|Limited liability company|
|Headquarters||450 Lexington Avenue|
New York City, New York, U.S.
|Charles R. Kaye|
Timothy F. Geithner
|Products||Investments, private equity funds|
|$62 billion |
Number of employees
Warburg Pincus LLC is a New York-based private equity firm focused on growth investing with offices in the United States, Europe, Brazil, China, Southeast Asia and India. It has been a private equity investor since 1966. The firm currently has approximately $62 billion in assets under management and invests in a range of sectors including retail, industrial manufacturing, energy, financial services, health care, technology, media, and real estate. Warburg Pincus is a growth investor. Warburg Pincus has raised 19 private equity funds which have invested $79 billion in over 880 companies in 40 countries.
Warburg Pincus invested in the information and communication technology sectors, including investments in Avaya, Bharti Tele-Ventures, Harbour Networks, NeuStar, PayScale, and Telcordia.
In 1939, Eric Warburg of the Warburg banking family founded a company under the name E.M. Warburg & Co. Its first address was 52 William Street, New York, the Kuhn Loeb building. Throughout the early post-war period, the firm was a small office of 20 employees. In 1966, E.M. Warburg merged with Lionel I. Pincus & Co, forming a new company that eventually became known as E.M. Warburg, Pincus & Co. In 1965, when Eric Warburg retired to Germany, control was handed to Lionel Pincus, a partner in the Ladenburg Thalmann investment bank, and the working language of the office switched from German to English.
In 1967, John Vogelstein, a former partner at Lazard Freres, joined Pincus to build the firm. Together they developed a strategy of investing in diversified companies of various sizes rather than focusing on start-ups. Pincus was the founder and chairman while Vogelstein was vice chairman and then president. Pincus and Vogelstein ran the company until 2002, when they stepped down and appointed Charles Kaye and Joseph P. Landy as co-presidents. Pincus died in 2009.
Warburg Pincus began investing in Europe in 1983 and opened its first office in Asia in 1994. It has invested more than $5 billion in Europe; more than $3 billion in India and more than $3.3 billion in China. The firm is headquartered in New York and has offices in Beijing, Berlin, Hong Kong, Houston, London, Mumbai, San Francisco, São Paulo, Shanghai and Singapore, with administrative offices in Amsterdam, Luxembourg and Mauritius.
The firm is structured as a global partnership led by CEO, Charles Kaye, and President, Timothy Geithner.
More than 140 Warburg Pincus companies have listed on exchanges, raising approximately $30 billion in public markets. In each of these IPOs, the firm was the principal financial investor in the portfolio company. The companies have listed on 13 exchanges, including at least 30 IPOs outside the U.S. In August 2010, a six-year partnership between management and Warburg Pincus led to MEG Energy's successful IPO.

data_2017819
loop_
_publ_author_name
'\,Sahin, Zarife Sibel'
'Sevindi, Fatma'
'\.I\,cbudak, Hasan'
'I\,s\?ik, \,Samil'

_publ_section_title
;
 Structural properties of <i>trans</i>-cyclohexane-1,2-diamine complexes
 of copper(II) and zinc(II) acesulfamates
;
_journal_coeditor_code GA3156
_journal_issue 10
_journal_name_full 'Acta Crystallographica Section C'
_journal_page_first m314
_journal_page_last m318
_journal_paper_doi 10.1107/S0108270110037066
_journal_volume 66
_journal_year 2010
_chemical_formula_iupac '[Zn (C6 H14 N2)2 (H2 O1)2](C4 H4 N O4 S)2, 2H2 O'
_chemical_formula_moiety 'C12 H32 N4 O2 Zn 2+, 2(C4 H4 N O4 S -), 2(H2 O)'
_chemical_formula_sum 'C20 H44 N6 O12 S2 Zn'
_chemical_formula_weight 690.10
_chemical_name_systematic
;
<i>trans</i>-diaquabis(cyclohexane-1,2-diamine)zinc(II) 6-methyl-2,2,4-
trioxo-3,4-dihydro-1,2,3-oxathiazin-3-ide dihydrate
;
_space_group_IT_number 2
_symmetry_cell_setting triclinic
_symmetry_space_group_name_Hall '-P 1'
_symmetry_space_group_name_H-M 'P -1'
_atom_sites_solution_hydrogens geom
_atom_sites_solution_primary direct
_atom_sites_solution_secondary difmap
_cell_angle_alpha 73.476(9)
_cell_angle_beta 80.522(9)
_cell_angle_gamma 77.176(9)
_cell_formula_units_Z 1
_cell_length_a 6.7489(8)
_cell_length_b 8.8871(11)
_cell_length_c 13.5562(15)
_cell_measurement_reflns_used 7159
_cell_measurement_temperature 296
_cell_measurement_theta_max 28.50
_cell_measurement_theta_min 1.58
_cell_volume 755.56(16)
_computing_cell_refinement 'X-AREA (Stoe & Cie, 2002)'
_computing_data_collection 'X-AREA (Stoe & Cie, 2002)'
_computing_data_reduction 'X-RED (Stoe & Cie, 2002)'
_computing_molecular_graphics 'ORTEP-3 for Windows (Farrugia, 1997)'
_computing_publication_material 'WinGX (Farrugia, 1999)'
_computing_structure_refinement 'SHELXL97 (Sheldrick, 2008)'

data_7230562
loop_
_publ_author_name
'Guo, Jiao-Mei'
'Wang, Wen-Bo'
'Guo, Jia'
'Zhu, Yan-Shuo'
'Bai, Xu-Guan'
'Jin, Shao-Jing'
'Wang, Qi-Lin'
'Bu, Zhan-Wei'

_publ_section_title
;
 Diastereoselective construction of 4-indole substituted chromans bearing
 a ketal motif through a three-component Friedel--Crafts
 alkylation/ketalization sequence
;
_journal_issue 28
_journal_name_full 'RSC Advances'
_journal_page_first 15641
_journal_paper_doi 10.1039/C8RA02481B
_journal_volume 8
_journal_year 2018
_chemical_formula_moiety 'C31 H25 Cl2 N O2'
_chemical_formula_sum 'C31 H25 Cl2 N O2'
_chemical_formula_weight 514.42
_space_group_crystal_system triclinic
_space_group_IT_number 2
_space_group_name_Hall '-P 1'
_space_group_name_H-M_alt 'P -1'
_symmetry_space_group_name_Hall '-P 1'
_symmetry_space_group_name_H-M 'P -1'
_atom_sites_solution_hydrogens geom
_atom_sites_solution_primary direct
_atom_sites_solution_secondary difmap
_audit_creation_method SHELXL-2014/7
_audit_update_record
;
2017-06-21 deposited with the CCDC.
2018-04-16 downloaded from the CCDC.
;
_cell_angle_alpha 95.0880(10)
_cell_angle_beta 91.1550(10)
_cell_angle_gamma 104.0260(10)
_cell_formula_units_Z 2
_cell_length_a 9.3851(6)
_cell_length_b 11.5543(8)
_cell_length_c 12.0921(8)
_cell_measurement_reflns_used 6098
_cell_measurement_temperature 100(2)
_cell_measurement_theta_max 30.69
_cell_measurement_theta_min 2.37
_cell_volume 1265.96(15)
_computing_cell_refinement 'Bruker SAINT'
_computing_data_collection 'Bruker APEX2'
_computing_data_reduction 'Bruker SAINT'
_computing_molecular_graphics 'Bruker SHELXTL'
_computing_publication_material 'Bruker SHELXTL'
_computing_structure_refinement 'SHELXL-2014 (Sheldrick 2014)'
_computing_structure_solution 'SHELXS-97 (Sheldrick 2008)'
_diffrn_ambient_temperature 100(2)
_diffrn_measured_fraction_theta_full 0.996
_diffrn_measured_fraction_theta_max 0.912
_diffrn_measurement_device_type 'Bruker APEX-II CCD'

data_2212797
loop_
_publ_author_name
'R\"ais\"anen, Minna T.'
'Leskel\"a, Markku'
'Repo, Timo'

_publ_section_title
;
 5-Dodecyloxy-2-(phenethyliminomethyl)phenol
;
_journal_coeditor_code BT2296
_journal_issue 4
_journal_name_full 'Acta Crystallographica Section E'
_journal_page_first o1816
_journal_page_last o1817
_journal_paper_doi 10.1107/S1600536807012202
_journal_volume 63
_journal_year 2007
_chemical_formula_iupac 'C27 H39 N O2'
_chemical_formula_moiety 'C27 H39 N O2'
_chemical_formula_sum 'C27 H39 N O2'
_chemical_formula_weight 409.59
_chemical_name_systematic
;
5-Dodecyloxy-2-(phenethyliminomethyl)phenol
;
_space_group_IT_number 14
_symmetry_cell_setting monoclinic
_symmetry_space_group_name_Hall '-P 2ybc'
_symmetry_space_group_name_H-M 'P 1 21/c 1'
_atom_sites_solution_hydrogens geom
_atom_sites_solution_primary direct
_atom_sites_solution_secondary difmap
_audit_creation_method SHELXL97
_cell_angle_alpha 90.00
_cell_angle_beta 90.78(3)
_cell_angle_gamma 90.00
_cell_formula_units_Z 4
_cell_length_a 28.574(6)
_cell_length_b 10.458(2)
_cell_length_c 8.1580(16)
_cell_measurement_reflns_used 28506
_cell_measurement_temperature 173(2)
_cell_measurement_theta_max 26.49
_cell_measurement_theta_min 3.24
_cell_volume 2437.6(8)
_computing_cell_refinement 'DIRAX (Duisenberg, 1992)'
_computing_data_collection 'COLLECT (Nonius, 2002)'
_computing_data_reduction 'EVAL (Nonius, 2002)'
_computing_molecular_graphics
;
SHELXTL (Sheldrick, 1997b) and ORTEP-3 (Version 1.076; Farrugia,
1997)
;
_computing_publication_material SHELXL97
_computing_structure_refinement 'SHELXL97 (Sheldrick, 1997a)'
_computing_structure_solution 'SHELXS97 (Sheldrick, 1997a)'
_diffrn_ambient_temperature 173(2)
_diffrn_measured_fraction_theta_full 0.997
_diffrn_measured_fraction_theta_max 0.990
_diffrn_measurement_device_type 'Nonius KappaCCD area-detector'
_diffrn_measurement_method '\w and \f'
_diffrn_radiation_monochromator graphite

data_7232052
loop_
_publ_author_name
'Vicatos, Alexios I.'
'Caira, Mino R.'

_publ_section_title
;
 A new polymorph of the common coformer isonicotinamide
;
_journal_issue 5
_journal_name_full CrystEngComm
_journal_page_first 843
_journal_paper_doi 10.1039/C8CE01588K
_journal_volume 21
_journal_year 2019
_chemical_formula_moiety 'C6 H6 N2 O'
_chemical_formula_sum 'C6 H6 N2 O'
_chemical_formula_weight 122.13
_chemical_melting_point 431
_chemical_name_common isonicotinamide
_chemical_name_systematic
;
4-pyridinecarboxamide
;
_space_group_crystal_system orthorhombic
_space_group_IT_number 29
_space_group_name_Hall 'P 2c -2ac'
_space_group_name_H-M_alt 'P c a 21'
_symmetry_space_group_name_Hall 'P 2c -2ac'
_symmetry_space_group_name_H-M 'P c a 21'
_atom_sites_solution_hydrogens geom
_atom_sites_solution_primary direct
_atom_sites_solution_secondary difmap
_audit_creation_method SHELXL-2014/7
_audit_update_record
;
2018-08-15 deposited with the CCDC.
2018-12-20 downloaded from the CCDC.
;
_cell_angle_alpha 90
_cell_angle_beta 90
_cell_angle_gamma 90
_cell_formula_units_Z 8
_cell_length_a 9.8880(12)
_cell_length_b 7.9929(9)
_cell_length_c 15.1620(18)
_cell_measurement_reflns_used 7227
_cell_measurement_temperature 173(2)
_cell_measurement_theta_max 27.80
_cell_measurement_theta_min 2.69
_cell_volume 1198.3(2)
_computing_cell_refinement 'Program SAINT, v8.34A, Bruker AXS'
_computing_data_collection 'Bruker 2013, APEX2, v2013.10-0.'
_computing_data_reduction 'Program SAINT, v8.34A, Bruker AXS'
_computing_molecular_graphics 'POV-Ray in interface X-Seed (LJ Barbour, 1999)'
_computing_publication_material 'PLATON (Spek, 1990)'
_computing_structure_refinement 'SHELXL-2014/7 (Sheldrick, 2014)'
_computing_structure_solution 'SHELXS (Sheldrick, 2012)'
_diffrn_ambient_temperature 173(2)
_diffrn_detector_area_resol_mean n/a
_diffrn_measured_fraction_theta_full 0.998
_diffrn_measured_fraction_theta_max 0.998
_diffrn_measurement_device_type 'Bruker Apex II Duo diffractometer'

Warburg Pincus has a history of venture capital investing. The firm is a founding member of the venture capital associations in the U.S. and China, and offers a global entrepreneur in residence program to help start up new businesses.
In October 2014, Reuters reported that Warburg Pincus had raised $4 billion for its first energy-focused private equity fund. In late 2018, Warburg Pincus closed its Warburg Pincus Global Growth, L.P. fund at $14.8 billion, and in June 2019, closed its Warburg Pincus China-Southeast Asia II, L.P. fund at $4.25 billion.
Warburg Pincus has invested in companies such as Harbin Pharmaceutical, NIO, ZTO Express in China and South East Asia, Bharti Telecommunications, Apollo Tyres Ltd, Ecom Express, SBI Gneeral Insurance in India, AmRest in Poland and Nuance Communications in the U.S. In 2019, the firm acquired a majority stake in healthcare tech company WebPT from Battery Ventures.
During the post-war period, Eric Warburg vied with his cousin Siegmund Warburg, founder of S.G. Warburg, over the use of the Warburg name in New York. Siegmund wished to expand the S.G. Warburg franchise into New York but was blocked by the existence of E.M. Warburg & Co. Following the effective sale of the business to Pincus, Siegmund Warburg accused Eric of prostituting the Warburg name. "Complicating matters was that Siegmund thought Pincus the wrong kind of Jew--of Eastern European ancestry, with a garment-district background. Professionally, he thought Pincus well below haute banque stature in the venture capital world."
In January 1970, Siegmund finally got the name changed to E.M. Warburg, Pincus & Company to differentiate it from S.G. Warburg & Company. "In the end, however, Lionel Pincus had the last laugh on Siegmund. He expanded Eric's tiny firm into a giant, thriving business, with three and a half billion dollars of venture capital partnerships."